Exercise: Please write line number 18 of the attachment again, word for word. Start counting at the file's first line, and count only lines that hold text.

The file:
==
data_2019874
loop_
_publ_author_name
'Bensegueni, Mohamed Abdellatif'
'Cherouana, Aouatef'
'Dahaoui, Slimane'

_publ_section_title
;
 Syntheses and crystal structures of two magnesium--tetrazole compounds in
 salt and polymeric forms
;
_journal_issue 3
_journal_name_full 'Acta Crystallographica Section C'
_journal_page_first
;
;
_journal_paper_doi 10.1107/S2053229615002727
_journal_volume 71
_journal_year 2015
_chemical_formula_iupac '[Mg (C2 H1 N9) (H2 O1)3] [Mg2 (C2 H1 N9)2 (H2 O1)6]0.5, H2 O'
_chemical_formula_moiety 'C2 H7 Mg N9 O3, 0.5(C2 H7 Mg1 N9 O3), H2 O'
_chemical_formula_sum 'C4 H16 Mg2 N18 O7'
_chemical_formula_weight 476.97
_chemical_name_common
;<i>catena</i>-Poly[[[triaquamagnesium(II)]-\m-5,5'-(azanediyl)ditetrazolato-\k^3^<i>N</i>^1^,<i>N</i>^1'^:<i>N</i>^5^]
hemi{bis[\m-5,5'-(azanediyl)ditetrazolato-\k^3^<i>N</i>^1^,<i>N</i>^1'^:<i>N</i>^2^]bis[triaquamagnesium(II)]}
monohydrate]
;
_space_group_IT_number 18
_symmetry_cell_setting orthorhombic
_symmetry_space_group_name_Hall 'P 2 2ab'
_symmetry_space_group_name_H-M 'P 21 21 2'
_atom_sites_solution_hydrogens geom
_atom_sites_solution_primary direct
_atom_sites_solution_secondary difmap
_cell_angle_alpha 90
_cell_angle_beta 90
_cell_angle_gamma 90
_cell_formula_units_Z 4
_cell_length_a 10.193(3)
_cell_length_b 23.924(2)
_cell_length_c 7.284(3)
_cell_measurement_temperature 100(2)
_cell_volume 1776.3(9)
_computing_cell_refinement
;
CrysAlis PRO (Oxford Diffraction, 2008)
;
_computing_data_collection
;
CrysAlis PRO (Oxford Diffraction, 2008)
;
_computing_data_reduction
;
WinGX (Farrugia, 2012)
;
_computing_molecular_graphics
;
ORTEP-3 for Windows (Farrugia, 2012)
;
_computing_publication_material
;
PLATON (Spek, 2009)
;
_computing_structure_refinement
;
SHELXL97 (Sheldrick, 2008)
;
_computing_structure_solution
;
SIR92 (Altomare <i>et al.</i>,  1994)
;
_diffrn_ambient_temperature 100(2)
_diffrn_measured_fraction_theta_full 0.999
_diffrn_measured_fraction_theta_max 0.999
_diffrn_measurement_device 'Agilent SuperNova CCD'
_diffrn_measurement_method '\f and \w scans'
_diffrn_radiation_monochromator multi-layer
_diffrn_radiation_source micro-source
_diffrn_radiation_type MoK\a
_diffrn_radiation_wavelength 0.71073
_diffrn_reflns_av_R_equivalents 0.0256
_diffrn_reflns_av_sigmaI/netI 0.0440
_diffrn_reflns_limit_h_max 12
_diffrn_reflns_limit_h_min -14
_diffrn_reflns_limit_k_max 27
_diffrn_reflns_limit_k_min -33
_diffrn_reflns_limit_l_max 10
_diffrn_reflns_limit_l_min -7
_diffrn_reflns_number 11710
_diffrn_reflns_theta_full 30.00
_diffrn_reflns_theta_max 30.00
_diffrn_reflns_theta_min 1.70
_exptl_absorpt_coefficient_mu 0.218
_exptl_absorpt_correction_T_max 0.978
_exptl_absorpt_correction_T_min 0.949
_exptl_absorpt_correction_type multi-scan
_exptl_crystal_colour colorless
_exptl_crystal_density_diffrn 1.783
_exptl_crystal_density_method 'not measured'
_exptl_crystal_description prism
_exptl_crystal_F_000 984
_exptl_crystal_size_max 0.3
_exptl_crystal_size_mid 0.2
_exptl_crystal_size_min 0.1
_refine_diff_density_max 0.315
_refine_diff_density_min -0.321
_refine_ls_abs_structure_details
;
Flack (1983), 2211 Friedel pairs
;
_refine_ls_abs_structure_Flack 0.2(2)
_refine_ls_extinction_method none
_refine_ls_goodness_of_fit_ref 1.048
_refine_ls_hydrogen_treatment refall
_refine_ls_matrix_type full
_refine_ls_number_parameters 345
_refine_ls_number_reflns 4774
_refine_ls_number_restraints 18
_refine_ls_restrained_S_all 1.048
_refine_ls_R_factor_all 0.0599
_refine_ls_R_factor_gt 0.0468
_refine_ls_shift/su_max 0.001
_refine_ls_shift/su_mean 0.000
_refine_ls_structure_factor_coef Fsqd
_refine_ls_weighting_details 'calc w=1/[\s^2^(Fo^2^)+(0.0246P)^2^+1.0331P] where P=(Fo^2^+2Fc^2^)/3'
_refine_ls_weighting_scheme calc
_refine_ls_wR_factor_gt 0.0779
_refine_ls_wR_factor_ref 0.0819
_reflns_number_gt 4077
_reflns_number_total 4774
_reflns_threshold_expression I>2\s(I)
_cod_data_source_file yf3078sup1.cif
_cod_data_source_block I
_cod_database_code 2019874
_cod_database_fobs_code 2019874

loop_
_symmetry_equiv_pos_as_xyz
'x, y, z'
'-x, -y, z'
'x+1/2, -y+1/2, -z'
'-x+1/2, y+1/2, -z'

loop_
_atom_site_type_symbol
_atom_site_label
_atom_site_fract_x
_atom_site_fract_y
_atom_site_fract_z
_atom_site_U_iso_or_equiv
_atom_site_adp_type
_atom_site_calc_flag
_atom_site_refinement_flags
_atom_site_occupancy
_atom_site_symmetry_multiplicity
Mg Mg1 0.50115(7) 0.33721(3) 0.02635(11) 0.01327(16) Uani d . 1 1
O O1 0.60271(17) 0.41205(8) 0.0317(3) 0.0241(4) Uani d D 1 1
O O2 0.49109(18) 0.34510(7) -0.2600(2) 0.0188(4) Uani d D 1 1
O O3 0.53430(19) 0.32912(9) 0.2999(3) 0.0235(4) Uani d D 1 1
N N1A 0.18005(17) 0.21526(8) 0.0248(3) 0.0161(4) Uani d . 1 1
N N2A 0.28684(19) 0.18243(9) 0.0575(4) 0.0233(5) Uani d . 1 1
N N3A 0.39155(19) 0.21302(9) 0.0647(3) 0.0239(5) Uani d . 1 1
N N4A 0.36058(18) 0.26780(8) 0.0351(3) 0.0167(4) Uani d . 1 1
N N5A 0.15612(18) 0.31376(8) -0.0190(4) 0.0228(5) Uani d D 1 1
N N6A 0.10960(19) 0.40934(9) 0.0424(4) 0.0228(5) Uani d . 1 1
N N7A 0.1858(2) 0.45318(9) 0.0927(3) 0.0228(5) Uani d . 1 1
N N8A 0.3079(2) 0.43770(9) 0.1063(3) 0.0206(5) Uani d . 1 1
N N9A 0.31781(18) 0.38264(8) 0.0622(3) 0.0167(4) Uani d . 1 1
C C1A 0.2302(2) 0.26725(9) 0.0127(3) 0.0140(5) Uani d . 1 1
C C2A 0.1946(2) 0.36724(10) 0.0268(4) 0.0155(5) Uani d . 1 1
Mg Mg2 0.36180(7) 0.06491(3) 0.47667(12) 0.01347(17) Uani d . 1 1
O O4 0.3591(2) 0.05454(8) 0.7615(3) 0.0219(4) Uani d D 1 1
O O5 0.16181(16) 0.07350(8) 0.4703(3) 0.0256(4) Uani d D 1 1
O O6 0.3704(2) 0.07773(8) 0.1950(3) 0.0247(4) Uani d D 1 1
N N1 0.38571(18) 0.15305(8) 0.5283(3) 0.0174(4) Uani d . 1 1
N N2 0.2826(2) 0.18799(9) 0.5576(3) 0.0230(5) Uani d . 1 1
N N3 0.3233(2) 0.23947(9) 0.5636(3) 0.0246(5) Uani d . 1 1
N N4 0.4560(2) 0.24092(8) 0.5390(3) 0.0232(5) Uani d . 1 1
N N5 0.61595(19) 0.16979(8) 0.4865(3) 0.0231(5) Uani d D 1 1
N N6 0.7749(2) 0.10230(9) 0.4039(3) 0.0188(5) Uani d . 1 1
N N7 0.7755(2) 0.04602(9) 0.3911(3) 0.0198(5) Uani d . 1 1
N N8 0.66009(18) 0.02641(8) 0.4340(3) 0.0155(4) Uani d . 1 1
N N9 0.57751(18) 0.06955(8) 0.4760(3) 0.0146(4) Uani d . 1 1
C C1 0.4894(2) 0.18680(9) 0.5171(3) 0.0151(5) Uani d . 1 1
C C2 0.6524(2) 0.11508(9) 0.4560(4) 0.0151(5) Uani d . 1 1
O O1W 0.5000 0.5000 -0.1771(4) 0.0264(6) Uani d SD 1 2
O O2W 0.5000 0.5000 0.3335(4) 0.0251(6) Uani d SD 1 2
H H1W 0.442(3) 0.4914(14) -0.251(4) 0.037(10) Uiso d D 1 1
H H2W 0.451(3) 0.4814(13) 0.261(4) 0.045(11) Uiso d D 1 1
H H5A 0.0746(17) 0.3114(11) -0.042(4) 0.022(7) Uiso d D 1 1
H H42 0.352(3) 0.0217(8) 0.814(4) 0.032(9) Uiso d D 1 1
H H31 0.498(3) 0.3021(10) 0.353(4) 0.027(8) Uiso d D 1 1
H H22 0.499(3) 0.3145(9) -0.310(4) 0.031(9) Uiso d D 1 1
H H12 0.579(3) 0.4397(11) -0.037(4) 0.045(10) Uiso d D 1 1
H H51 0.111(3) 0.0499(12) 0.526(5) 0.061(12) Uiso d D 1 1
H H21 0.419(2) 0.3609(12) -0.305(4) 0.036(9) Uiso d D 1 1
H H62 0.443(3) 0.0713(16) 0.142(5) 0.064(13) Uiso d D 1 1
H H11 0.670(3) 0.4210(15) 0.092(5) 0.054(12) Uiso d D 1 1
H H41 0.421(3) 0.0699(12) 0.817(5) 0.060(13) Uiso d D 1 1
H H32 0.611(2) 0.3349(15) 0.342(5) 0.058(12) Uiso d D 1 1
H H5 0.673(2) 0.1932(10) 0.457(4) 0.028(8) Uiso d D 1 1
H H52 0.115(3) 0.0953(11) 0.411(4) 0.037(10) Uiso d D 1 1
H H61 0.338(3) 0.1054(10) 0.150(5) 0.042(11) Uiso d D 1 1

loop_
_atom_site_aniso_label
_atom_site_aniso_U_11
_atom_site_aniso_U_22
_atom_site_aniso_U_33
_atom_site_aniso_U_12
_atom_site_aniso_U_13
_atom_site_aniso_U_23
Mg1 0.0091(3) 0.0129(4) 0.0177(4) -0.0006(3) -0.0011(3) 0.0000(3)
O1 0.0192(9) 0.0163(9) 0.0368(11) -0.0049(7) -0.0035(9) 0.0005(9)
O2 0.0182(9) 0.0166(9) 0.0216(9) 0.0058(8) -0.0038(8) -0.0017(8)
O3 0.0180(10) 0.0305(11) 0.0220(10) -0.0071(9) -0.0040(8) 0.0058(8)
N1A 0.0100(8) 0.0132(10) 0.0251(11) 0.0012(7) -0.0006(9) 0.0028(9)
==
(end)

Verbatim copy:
_journal_volume 71